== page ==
Legal Services Corporation.
Notice of proposed rulemaking.
This Notice of Proposed Rulemaking (NPRM) proposes to amend the Legal Services Corporation's regulation on client grievance procedures. These proposed changes are intended to improve the utility of the regulation for grantees and their clients and applicants for service in the current operating environment. In particular, LSC is proposing changes to clarify what procedures are available to clients and applicants, to emphasize the importance of the grievance procedure for clients and applicants and to add clarity and flexibility in the application of the requirements for hotline and other programs serving large and widely dispersed geographic areas.
Comments on this NPRM are due on September 20, 2006.
Written comments may be submitted by mail, fax or e-mail to Mattie Cohan, Senior Assistant General Counsel, Office of Legal Affairs, Legal Services Corporation, 3333 K Street, NW., Washington, DC 20007; 202-295-1624 (ph); 202-337-6519 (fax); email@example.com.Start Further Info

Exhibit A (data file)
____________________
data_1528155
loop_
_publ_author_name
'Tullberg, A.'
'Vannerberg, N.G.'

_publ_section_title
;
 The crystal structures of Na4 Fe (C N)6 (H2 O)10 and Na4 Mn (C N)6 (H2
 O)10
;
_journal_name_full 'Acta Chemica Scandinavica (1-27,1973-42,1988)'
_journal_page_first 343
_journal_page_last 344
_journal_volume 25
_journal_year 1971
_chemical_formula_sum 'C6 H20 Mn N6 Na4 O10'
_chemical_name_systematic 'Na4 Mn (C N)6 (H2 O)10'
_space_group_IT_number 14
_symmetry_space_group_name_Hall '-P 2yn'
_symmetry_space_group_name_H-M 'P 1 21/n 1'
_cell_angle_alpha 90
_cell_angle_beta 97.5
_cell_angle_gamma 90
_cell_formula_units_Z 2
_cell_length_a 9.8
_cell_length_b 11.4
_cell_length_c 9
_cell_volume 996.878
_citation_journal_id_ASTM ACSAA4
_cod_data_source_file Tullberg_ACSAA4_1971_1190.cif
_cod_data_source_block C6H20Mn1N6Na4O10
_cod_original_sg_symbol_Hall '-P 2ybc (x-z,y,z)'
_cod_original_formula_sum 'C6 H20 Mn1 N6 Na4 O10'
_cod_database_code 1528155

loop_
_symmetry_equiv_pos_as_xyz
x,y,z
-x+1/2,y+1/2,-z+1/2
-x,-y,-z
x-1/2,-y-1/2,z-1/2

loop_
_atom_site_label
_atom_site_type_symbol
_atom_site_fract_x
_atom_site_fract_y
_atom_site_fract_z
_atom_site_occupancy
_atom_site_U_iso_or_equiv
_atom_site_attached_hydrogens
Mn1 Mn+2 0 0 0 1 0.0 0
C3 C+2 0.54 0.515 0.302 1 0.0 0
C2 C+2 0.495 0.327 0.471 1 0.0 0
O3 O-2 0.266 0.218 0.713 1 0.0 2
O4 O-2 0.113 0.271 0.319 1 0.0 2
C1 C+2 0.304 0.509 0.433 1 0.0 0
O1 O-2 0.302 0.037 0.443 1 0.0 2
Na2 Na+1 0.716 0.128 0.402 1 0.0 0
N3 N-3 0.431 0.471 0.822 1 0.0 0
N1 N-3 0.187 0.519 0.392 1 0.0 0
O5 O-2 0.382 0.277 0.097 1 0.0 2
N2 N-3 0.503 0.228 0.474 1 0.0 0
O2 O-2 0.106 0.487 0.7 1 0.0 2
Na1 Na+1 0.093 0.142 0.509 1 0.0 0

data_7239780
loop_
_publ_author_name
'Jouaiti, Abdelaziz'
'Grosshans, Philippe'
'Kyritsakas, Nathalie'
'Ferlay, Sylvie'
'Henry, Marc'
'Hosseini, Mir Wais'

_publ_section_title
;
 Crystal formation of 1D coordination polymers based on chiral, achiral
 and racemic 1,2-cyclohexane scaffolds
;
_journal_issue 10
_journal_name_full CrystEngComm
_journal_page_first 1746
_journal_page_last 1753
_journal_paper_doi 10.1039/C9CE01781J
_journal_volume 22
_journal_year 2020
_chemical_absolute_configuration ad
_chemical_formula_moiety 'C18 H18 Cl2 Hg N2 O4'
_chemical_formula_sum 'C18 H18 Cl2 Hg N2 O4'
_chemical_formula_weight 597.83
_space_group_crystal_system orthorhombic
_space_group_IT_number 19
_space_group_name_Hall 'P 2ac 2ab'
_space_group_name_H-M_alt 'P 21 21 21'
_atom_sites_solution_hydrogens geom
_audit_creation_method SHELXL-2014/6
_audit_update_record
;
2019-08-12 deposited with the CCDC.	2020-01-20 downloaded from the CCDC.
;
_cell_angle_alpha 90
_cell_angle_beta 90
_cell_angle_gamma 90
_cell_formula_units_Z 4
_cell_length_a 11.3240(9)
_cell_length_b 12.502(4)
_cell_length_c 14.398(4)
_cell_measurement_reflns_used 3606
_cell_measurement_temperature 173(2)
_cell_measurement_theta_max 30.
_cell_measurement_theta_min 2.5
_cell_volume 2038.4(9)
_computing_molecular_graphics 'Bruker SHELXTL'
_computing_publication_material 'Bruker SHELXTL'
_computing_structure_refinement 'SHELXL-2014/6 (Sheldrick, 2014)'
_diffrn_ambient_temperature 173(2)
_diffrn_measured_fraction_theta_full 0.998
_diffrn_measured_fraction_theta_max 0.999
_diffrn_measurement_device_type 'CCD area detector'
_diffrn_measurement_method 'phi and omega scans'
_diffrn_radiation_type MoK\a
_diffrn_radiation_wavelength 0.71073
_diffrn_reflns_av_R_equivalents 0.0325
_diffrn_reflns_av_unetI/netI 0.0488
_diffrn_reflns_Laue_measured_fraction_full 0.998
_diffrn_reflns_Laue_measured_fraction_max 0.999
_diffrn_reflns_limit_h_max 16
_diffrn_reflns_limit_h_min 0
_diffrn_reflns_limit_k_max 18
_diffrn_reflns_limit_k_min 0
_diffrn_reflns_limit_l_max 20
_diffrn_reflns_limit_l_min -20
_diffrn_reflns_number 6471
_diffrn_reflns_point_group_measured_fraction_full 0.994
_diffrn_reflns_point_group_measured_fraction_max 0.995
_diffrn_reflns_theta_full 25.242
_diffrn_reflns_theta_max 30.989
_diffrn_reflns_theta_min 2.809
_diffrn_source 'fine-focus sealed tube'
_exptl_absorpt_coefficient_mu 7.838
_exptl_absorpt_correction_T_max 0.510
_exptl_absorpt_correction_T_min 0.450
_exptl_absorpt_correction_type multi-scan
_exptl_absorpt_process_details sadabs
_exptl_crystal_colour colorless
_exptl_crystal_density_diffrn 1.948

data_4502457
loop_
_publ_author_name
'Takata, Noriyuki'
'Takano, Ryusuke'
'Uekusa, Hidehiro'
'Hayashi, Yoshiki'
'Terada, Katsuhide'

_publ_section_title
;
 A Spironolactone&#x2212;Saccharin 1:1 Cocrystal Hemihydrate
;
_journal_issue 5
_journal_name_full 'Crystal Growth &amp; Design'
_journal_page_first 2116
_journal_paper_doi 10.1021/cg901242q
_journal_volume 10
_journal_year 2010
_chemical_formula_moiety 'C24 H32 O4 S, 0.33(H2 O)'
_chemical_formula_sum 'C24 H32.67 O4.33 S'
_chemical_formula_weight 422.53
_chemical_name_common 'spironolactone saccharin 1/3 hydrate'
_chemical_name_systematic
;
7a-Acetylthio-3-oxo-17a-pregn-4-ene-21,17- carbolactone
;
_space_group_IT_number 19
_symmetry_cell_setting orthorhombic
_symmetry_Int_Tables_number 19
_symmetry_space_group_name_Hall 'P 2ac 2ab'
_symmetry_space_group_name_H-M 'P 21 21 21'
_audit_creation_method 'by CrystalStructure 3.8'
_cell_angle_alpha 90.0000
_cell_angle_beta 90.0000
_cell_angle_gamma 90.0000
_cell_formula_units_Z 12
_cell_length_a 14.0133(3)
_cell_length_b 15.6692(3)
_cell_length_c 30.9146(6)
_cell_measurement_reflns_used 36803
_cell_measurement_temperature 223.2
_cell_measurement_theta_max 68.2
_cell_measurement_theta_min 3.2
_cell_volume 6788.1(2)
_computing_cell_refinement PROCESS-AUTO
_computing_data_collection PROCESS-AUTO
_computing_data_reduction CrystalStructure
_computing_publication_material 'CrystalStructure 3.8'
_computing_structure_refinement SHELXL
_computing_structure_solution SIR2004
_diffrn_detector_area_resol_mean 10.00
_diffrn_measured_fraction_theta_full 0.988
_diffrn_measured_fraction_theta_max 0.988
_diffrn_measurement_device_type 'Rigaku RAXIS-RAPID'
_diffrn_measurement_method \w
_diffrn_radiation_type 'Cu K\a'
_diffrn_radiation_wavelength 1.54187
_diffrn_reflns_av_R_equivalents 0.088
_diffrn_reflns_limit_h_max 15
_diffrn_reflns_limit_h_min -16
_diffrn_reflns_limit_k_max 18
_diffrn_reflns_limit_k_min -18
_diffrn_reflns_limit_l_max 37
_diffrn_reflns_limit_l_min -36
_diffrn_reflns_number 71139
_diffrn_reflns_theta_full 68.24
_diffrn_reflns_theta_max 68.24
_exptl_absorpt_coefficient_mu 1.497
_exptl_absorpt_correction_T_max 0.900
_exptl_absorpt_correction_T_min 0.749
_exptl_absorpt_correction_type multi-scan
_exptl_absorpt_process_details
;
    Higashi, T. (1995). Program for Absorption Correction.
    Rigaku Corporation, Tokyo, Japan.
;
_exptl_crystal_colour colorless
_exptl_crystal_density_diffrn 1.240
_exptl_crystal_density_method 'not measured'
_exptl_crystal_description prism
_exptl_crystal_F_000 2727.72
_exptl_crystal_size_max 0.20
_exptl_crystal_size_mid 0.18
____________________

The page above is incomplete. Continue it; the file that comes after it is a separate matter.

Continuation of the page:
FOR FURTHER INFORMATION CONTACT:
Mattie Cohan, Senior Assistant General Counsel, 202-295-1624 (ph); firstname.lastname@example.org.End Further Info End Preamble Start Supplemental Information
The Legal Services Corporation's (LSC) regulation on client grievance procedures, 45 CFR part 1621, adopted in 1977 and not amended since that time, requires that LSC grant recipients establish grievance procedures pursuant to which clients and applicants for service can pursue complaints with recipients related to the denial of legal assistance or dissatisfaction with the legal assistance provided. The regulation is intended to help “insure that legal services programs are accountable to those whom they are expected to serve.” 42 FR 37551 (July 22, 1977).